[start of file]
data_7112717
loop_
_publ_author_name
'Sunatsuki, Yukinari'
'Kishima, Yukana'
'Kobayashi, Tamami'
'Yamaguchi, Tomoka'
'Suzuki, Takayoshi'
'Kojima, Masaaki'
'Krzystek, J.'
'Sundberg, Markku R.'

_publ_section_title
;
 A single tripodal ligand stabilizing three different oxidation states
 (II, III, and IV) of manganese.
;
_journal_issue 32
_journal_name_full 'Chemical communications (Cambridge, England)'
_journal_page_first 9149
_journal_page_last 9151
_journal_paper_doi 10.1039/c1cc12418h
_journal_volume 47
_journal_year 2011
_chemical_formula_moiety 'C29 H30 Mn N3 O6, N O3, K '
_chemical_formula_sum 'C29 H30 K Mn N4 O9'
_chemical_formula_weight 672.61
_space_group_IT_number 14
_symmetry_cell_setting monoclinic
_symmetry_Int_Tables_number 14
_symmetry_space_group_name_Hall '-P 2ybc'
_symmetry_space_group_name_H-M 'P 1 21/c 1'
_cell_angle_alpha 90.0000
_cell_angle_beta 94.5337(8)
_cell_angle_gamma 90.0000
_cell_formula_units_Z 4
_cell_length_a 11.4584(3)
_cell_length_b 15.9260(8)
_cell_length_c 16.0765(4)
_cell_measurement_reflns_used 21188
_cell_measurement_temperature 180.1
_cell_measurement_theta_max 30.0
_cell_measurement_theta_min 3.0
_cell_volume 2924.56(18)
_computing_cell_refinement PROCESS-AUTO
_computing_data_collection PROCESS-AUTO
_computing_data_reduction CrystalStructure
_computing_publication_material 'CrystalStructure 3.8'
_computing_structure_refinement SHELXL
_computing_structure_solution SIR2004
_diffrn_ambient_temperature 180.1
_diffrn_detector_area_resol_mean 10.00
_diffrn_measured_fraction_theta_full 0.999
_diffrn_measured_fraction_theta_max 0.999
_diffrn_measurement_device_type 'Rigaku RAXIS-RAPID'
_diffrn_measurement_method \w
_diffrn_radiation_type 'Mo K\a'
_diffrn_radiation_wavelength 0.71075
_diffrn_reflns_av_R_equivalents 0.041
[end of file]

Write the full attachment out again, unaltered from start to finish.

data_7112717
loop_
_publ_author_name
'Sunatsuki, Yukinari'
'Kishima, Yukana'
'Kobayashi, Tamami'
'Yamaguchi, Tomoka'
'Suzuki, Takayoshi'
'Kojima, Masaaki'
'Krzystek, J.'
'Sundberg, Markku R.'

_publ_section_title
;
 A single tripodal ligand stabilizing three different oxidation states
 (II, III, and IV) of manganese.
;
_journal_issue 32
_journal_name_full 'Chemical communications (Cambridge, England)'
_journal_page_first 9149
_journal_page_last 9151
_journal_paper_doi 10.1039/c1cc12418h
_journal_volume 47
_journal_year 2011
_chemical_formula_moiety 'C29 H30 Mn N3 O6, N O3, K '
_chemical_formula_sum 'C29 H30 K Mn N4 O9'
_chemical_formula_weight 672.61
_space_group_IT_number 14
_symmetry_cell_setting monoclinic
_symmetry_Int_Tables_number 14
_symmetry_space_group_name_Hall '-P 2ybc'
_symmetry_space_group_name_H-M 'P 1 21/c 1'
_cell_angle_alpha 90.0000
_cell_angle_beta 94.5337(8)
_cell_angle_gamma 90.0000
_cell_formula_units_Z 4
_cell_length_a 11.4584(3)
_cell_length_b 15.9260(8)
_cell_length_c 16.0765(4)
_cell_measurement_reflns_used 21188
_cell_measurement_temperature 180.1
_cell_measurement_theta_max 30.0
_cell_measurement_theta_min 3.0
_cell_volume 2924.56(18)
_computing_cell_refinement PROCESS-AUTO
_computing_data_collection PROCESS-AUTO
_computing_data_reduction CrystalStructure
_computing_publication_material 'CrystalStructure 3.8'
_computing_structure_refinement SHELXL
_computing_structure_solution SIR2004
_diffrn_ambient_temperature 180.1
_diffrn_detector_area_resol_mean 10.00
_diffrn_measured_fraction_theta_full 0.999
_diffrn_measured_fraction_theta_max 0.999
_diffrn_measurement_device_type 'Rigaku RAXIS-RAPID'
_diffrn_measurement_method \w
_diffrn_radiation_type 'Mo K\a'
_diffrn_radiation_wavelength 0.71075
_diffrn_reflns_av_R_equivalents 0.041